By Bernabe Yameogo
Twenty-year-old Taty is a trans woman living in El Salvador and working in the sex trade. Fear of discrimination and harassment keep her from visiting clinics and hospitals, meaning that she is at high risk of contracting HIV, but doesn't seek care.
The Global Fund, a partnership comprised of governments, NGOs like Plan International Canada, the private sector, and the general public, is working to end the HIV/AIDS, malaria and tuberculosis epidemics by 2030. It's true that we've made great strides to combat these epidemics in recent years, but make no mistake, this is an ambitious goal. In order to #EndItForGood, we must use creative approaches and innovative partnerships to ensure that support reaches all people -- especially the most vulnerable, like Taty.
Identifying vulnerable populations
What does it mean to reach vulnerable populations? How do we locate them, let alone create programs that will help them to access health care? National statistics tell us that among El Salvador's general population, an estimated 0.5 per cent of people have HIV, consistent with other countries in the region. However, El Salvador's vulnerable populations experience disproportionate rates of infection, namely female sex workers (4.5 per cent) , men who have sex with men (13 per cent) , and transgender women (16 per cent).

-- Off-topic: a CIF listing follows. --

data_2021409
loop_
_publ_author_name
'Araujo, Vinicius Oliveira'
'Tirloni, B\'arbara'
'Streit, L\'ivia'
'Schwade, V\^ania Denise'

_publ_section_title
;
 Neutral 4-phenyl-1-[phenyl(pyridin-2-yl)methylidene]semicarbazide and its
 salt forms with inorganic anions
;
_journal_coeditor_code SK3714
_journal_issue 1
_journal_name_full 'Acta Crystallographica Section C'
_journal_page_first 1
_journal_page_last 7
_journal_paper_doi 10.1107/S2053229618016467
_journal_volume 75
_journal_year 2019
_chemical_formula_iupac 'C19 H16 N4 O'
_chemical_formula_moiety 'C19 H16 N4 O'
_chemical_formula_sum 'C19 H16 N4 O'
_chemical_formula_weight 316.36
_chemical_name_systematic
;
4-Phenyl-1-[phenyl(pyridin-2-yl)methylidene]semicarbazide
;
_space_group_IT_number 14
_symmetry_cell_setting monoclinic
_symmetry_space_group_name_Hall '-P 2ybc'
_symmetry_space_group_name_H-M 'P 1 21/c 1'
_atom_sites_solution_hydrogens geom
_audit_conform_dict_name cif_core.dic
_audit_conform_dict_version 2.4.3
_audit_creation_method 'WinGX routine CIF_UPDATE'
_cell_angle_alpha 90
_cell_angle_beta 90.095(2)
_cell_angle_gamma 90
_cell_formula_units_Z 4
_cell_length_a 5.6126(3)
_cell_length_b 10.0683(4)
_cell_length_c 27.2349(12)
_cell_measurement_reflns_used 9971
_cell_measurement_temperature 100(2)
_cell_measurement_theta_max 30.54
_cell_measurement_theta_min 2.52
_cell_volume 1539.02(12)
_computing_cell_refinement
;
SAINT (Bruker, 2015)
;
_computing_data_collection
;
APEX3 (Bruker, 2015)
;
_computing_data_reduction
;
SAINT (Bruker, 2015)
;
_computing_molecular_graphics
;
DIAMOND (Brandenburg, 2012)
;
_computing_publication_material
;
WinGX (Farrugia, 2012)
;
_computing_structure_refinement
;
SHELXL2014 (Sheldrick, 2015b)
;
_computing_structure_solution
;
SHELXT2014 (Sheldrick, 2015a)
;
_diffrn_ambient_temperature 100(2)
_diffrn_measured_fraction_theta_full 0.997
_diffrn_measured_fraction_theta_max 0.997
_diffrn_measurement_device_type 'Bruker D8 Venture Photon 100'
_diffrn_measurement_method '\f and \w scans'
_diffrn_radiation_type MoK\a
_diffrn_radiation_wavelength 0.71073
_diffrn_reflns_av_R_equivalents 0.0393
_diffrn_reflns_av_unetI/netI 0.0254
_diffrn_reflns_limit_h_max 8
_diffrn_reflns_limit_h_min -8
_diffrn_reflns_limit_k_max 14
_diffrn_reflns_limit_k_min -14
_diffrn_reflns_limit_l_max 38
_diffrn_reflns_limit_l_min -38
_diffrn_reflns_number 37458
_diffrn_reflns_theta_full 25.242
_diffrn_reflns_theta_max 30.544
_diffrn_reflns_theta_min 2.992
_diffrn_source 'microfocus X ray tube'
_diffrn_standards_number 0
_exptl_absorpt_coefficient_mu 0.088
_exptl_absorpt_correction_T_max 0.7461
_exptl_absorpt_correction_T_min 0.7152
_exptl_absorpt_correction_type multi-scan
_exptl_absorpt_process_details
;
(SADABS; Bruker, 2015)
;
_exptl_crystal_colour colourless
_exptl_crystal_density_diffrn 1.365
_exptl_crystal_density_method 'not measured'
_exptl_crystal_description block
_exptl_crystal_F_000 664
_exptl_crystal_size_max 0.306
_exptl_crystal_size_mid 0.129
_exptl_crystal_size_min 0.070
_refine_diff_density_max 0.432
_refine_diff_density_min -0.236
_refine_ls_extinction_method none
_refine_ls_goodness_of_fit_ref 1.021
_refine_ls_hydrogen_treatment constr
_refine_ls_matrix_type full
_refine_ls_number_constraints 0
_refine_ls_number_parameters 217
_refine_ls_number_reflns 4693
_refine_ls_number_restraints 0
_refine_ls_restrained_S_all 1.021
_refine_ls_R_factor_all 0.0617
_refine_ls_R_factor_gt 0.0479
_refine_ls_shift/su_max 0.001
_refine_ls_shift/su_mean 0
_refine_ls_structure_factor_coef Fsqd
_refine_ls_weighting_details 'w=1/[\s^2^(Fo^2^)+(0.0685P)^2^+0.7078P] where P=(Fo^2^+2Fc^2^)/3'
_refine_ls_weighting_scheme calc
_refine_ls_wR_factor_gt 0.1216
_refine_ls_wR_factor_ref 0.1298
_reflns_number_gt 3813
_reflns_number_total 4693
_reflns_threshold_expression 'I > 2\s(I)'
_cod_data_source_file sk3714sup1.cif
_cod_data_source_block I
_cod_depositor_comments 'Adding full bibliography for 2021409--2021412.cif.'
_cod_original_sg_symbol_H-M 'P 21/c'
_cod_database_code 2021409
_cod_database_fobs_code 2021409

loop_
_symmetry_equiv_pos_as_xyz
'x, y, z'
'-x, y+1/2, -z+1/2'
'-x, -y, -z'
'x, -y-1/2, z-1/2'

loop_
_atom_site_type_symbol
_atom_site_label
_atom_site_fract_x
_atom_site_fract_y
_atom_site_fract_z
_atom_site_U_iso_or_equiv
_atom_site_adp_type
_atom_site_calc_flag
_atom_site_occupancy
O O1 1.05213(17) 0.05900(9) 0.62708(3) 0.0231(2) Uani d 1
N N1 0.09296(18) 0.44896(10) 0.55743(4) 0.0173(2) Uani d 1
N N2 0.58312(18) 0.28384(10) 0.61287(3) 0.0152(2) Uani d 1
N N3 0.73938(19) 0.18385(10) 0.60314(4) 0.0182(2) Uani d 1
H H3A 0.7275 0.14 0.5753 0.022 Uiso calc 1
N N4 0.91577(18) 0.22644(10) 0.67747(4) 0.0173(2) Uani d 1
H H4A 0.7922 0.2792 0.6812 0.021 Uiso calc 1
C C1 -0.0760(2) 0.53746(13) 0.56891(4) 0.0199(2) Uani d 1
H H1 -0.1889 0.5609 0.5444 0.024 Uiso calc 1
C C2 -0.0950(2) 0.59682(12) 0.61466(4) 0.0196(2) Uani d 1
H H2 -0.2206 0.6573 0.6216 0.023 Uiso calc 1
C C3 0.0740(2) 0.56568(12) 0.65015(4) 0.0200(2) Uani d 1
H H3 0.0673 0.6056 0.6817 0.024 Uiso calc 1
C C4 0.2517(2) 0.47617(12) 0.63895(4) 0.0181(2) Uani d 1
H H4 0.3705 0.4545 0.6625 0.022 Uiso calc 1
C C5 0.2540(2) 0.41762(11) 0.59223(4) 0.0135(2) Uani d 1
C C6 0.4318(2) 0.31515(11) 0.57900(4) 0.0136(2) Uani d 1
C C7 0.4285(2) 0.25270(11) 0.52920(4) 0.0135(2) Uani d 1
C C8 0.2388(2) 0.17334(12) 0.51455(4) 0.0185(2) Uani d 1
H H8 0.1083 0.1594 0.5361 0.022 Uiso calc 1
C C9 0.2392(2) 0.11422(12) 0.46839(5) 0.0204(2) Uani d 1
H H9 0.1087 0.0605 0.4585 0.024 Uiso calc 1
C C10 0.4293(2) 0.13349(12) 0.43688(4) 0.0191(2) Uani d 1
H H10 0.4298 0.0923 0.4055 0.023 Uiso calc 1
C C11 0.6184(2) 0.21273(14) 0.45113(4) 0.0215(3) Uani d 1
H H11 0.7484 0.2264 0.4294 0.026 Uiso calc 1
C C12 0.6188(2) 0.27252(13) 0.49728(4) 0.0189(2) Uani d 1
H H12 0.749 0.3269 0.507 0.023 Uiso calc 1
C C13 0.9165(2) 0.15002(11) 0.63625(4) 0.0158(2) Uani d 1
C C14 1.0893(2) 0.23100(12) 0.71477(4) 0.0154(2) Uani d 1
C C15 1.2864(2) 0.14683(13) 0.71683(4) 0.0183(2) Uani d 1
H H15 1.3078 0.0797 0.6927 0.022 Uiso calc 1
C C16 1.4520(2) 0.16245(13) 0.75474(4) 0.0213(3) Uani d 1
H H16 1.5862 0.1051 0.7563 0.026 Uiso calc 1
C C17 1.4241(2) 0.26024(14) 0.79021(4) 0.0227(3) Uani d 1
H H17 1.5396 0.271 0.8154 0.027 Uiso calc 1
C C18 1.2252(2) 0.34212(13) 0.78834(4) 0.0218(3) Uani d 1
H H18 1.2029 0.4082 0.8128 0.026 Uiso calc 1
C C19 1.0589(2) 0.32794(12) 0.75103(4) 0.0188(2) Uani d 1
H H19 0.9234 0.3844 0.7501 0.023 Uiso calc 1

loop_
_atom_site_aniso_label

It is sadly not uncommon for transgender women to experience abuse and harassment from health-care professionals in El Salvador.
These vulnerable populations are all at greater risk of contracting HIV because they experience increased stigma, and are often overlooked altogether. Female sex workers face dual obstacles to HIV prevention. They are often discriminated against, and face difficulty convincing clients to use protection. Sex workers often go unseen by the health-care system, both because of stigma, and because their work hours do not align with clinic hours, effectively making services inaccessible.
Men who have sex with men are similarly discriminated against when they try to access health services, but they may also struggle with the issue of self-identification. Men who have sex with men but do not identify as gay may not recognize their increased risk of infection, and may not seek out protection or testing.
The highest prevalence of new HIV cases is among transgender women, who are most likely to experience discrimination that will block them from accessing health services. It is sadly not uncommon for transgender women to experience abuse and harassment from health-care professionals in El Salvador. To make matters worse, transgender women often struggle to secure employment, and are more likely to pursue sex work as a way to make ends meet -- a particularly precarious situation when combined with a lack of access to health services.
An Innovative approach
With the support of the Global Fund and El Salvador's Ministry of Health, Plan International has created an innovative program that provides prevention services and early HIV-care and support services to El Salvador's most vulnerable populations. It uses mobile education units (or Unidades Moviles Educativas, in native Spanish) to bring testing and other services to the people who need them. Minivan-based mobile units are staffed with professionals, including laboratory clinicians, counselors, educators and a driver. They increase awareness of HIV and provide access to condoms and lubricants, rapid HIV testing, pre- and post-test counseling, as well as referrals to health centres and HIV-care clinics.